It was then time to wave my fellow craft enthusiasts farewell and head off into the wilder parts of Brazil for a little adventure. Being such an enormous country it was so hard to decide where to go. After a lot of research and the love for wild places, animals and plants, I decided to visit the Amazon region and the Pantanal. My limited visit to these two places has given me enough memories to last a lifetime.
I spent 3 days exploring the Amazonian region of Manacapurua with a brilliant guide, Robinson. He took me down the river tributaries of the Rio Negro and to visit some local craft groups and indigenous tribes. Travelling around by small boat is true slow travel and gives you the opportunity to experience the beautiful flora and fauna of this area up close. I swam in the river which was like a hot bath (the story of an escaped pet Anaconda put an end to my river swimming but I am glad I did have the courage to go for a dip). Tramping through the jungle under Robinson’s watchful eye taught me about the various trees and shrubs used for medicinal purposes. Back on the boat, cheeky little monkeys and beautiful coloured birds chattered in the trees and giant fish made the still waters ripple. At night the eyes of the Caiman shone bright in the darkness and the insects' symphony lulled me to sleep.
From here I travelled back to Manaus, a place where once the rubber barons of Brazil lived it up in pastel coloured mansions. I took a boat on the Rio Negro to see the Meeting of the Waters. Here the dark brown waters of the Rio Negro meet the sandy coloured waters of the Amazon River. Communities live in floating houses and life has a different pace. Back on terra firma I took in the magnificent Manaus Opera House also known as the Amazon Theatre. This grand pastel pink building of Renaissance architecture was the vision of Fernandes Júnior and work began in 1884 and took over 15 years to complete. It houses 196 chandeliers and a grand theatre which plays host to the Amazon Opera Festival. To escape the merciless midday sun I wandered along a wide avenue of brightly coloured buildings with the biggest doors I have ever seen! I believe this is to let as much fresh air in as possible during the scorching summers.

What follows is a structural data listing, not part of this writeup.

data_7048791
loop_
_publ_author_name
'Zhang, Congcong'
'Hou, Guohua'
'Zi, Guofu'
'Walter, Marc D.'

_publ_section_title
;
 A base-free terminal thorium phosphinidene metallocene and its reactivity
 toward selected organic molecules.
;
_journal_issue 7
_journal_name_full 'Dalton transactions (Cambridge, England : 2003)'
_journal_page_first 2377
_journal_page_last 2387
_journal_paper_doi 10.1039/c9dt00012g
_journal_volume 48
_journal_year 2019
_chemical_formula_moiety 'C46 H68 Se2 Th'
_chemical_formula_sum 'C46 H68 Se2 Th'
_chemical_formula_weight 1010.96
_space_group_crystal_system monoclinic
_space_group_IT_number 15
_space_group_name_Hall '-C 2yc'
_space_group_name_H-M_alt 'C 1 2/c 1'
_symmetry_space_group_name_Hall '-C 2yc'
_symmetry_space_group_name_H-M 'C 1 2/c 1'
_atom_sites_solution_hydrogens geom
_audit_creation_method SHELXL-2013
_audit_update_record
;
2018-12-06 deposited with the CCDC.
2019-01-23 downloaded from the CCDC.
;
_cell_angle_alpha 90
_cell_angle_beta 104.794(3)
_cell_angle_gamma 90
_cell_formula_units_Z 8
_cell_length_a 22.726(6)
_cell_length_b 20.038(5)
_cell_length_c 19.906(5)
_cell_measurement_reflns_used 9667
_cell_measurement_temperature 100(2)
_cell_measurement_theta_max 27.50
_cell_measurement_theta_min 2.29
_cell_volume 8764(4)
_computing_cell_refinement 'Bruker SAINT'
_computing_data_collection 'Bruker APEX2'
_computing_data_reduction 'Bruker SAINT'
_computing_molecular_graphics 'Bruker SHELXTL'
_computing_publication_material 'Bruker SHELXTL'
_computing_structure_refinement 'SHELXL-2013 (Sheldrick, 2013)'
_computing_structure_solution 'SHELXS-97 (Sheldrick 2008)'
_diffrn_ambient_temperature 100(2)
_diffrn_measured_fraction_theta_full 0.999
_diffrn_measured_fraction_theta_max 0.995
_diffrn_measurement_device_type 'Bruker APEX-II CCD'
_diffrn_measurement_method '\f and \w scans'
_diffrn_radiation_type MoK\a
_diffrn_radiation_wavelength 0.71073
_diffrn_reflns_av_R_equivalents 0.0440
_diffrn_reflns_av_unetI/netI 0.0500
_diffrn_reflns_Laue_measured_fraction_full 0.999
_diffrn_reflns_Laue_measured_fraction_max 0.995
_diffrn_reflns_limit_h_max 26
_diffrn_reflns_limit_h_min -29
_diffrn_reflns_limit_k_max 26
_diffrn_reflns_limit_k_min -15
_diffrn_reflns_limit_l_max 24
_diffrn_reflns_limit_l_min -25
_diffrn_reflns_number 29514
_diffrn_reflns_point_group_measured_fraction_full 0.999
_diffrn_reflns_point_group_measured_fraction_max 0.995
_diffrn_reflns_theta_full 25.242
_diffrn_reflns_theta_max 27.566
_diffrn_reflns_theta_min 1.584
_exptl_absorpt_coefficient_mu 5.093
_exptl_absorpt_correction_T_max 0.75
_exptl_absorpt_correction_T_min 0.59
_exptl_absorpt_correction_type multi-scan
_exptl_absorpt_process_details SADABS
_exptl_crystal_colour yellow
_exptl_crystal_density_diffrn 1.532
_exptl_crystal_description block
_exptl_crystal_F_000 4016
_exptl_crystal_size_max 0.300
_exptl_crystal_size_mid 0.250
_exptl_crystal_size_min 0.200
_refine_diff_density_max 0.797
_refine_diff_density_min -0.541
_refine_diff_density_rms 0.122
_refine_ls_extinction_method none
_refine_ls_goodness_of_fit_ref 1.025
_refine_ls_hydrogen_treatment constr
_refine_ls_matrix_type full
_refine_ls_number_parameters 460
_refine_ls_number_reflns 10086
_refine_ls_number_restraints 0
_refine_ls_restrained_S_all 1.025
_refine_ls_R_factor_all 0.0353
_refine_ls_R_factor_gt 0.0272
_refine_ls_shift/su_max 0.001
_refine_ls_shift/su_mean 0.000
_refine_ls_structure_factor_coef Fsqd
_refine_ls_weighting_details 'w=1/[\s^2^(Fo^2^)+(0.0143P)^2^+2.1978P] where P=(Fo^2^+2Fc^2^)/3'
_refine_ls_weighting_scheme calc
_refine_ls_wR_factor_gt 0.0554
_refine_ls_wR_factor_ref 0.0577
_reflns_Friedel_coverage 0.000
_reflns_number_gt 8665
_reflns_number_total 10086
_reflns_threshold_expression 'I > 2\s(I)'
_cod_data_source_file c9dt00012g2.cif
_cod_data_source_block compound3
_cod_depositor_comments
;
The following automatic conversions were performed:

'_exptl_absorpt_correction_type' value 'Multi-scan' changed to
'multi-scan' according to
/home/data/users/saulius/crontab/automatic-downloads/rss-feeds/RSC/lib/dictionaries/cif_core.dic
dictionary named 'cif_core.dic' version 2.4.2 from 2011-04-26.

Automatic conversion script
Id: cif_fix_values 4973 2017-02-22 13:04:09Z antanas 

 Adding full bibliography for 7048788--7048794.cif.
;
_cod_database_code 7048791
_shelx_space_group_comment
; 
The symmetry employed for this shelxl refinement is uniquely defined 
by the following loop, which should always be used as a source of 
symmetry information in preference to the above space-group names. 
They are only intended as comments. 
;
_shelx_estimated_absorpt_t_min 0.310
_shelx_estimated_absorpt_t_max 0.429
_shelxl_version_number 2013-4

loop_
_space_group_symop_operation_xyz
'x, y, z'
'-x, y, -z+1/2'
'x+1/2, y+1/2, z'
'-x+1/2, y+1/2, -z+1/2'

It was then off to the Pantenal which was truly the highlight of my trip. The Pantanal is very different to the Amazon but also an area of stunning beauty and magical animals and plants. Where the Amazon seems to close in on you with its majestic forest life, the Pantanal is wide and open. Waterways are explored by boat where you encounter giant stalks, fish eagles and capybaras. We even managed to see some rare Hyacinth Macaws and Giant River Otters. The only creature I really wanted to see and didn’t was the giant anteater. The Pantanal was ravaged by a long burning fire in 2020 and is only now starting to come back to life.
I had one more day back in Fortaleza before my flight left and I managed to find the sweetest little avenue full of brightly coloured houses, artisan restaurants and small shops selling beautiful jewellery and homewares. What a great end to an even greater trip.
Brazil is one big feast for the eyes and the ears and the senses!